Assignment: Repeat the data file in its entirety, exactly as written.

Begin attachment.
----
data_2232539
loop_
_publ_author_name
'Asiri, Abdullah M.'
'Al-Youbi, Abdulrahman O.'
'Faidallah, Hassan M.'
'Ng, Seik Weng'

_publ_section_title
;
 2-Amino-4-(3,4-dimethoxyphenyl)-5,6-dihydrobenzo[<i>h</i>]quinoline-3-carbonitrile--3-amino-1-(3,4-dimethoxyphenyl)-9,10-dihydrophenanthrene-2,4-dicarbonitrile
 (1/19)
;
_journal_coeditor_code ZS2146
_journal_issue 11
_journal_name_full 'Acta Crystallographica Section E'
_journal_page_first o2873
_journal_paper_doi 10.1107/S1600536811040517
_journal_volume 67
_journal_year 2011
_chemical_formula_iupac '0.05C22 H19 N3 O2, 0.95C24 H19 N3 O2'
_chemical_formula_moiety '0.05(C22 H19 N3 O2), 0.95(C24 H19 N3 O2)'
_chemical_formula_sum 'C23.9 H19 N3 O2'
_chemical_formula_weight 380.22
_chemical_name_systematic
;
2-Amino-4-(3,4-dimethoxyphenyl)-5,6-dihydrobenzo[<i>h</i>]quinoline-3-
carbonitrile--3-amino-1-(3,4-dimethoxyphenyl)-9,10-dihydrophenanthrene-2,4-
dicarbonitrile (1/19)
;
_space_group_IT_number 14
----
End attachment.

data_2232539
loop_
_publ_author_name
'Asiri, Abdullah M.'
'Al-Youbi, Abdulrahman O.'
'Faidallah, Hassan M.'
'Ng, Seik Weng'

_publ_section_title
;
 2-Amino-4-(3,4-dimethoxyphenyl)-5,6-dihydrobenzo[<i>h</i>]quinoline-3-carbonitrile--3-amino-1-(3,4-dimethoxyphenyl)-9,10-dihydrophenanthrene-2,4-dicarbonitrile
 (1/19)
;
_journal_coeditor_code ZS2146
_journal_issue 11
_journal_name_full 'Acta Crystallographica Section E'
_journal_page_first o2873
_journal_paper_doi 10.1107/S1600536811040517
_journal_volume 67
_journal_year 2011
_chemical_formula_iupac '0.05C22 H19 N3 O2, 0.95C24 H19 N3 O2'
_chemical_formula_moiety '0.05(C22 H19 N3 O2), 0.95(C24 H19 N3 O2)'
_chemical_formula_sum 'C23.9 H19 N3 O2'
_chemical_formula_weight 380.22
_chemical_name_systematic
;
2-Amino-4-(3,4-dimethoxyphenyl)-5,6-dihydrobenzo[<i>h</i>]quinoline-3-
carbonitrile--3-amino-1-(3,4-dimethoxyphenyl)-9,10-dihydrophenanthrene-2,4-
dicarbonitrile (1/19)
;
_space_group_IT_number 14